Objective: To describe the prevalence and determinants of hyperfiltration (glomerular filtration rate [GFR] ≥120 mL/min/1.73 m(2)), GFR decline, and nephropathy onset or progression in type 2 diabetic patients with normo- or microalbuminuria.
Research design and methods: We longitudinally studied 600 hypertensive type 2 diabetic patients with albuminuria <200 μg/min and who were retrieved from two randomized trials testing the renal effect of trandolapril and delapril. Target blood pressure (BP) was <120/80 mmHg, and HbA(1c) was <7%. GFR, albuminuria, and glucose disposal rate (GDR) were centrally measured by iohexol plasma clearance, nephelometry in three consecutive overnight urine collections, and hyperinsulinemic euglycemic clamp, respectively.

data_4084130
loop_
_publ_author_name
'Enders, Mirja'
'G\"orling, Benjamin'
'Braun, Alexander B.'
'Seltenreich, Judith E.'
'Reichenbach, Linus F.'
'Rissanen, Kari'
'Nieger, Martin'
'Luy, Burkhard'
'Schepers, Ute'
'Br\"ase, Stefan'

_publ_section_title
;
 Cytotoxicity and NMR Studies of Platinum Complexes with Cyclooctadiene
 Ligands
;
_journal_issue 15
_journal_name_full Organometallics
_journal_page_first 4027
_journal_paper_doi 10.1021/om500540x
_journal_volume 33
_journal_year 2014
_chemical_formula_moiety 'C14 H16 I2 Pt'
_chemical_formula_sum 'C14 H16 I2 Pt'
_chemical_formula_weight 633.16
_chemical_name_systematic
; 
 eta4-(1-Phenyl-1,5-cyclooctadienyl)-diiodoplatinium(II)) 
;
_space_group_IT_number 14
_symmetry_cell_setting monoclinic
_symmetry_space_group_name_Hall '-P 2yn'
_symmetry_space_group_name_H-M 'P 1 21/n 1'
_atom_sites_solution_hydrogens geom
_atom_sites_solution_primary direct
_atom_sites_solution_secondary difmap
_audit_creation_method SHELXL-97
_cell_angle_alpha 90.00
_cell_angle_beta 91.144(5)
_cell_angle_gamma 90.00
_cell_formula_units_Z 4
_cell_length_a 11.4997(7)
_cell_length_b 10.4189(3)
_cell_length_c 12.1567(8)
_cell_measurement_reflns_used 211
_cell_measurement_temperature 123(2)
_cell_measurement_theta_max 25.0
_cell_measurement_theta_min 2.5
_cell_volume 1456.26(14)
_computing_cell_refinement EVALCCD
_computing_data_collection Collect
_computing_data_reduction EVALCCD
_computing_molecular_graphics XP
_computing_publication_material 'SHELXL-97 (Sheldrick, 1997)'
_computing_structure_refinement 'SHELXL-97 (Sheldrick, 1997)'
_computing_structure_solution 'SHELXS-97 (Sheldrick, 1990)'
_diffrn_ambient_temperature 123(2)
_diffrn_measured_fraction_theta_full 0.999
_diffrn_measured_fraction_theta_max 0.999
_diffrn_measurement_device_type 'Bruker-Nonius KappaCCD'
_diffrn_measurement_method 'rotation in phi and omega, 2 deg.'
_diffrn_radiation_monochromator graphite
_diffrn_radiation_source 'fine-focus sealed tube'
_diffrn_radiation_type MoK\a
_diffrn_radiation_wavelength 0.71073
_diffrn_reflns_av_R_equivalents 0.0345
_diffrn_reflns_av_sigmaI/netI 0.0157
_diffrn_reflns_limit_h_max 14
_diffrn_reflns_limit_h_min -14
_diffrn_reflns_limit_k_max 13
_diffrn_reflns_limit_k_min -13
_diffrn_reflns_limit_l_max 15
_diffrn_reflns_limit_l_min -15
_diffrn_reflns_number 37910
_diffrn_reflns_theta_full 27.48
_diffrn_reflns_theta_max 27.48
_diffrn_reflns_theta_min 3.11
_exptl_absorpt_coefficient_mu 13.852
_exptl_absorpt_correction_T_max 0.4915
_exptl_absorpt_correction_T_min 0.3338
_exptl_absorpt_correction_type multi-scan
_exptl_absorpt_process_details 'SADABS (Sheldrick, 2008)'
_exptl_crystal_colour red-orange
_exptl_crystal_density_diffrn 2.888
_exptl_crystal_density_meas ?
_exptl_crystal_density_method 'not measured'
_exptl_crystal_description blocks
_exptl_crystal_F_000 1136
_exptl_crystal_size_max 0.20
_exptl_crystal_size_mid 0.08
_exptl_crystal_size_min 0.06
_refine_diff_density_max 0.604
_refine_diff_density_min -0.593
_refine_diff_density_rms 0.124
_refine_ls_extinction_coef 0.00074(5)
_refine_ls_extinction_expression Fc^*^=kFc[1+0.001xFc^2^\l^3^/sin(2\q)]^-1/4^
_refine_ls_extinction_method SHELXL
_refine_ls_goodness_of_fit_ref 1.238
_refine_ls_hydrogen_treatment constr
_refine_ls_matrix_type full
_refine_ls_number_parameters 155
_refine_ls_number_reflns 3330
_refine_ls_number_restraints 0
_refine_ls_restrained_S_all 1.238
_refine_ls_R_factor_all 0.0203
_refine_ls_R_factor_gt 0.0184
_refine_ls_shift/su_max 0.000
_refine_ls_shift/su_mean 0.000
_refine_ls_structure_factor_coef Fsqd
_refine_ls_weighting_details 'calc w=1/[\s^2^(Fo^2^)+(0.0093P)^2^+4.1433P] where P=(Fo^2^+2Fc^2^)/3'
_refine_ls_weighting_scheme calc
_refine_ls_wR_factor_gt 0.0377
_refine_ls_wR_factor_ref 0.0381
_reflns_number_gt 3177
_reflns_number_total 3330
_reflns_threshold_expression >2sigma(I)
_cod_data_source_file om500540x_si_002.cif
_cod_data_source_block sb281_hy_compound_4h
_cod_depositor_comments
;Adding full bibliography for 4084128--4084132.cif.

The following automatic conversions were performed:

Results: Over a median (range) follow-up of 4.0 (1.7-8.1) years, GFR declined by 3.37 (5.71-1.31) mL/min/1.73 m(2) per year. GFR change was bimodal over time: a larger reduction at 6 months significantly predicted slower subsequent decline (coefficient: -0.0054; SE: 0.0009), particularly among hyperfiltering patients. A total of 90 subjects (15%) were hyperfiltering at inclusion, and 11 of 47 (23.4%) patients with persistent hyperfiltration progressed to micro- or macroalbuminuria versus 53 (10.6%) of the 502 who had their hyperfiltration ameliorated at 6 months or were nonhyperfiltering since inclusion (hazard ratio 2.16 [95% CI 1.13-4.14]). Amelioration of hyperfiltration was independent of baseline characteristics or ACE inhibition. It was significantly associated with improved BP and metabolic control, amelioration of GDR, and slower long-term GFR decline on follow-up.
Conclusions: Despite intensified treatment, patients with type 2 diabetes have a fast GFR decline. Hyperfiltration affects a subgroup of patients and may contribute to renal function loss and nephropathy onset or progression. Whether amelioration of hyperfiltration is renoprotective is worth investigating.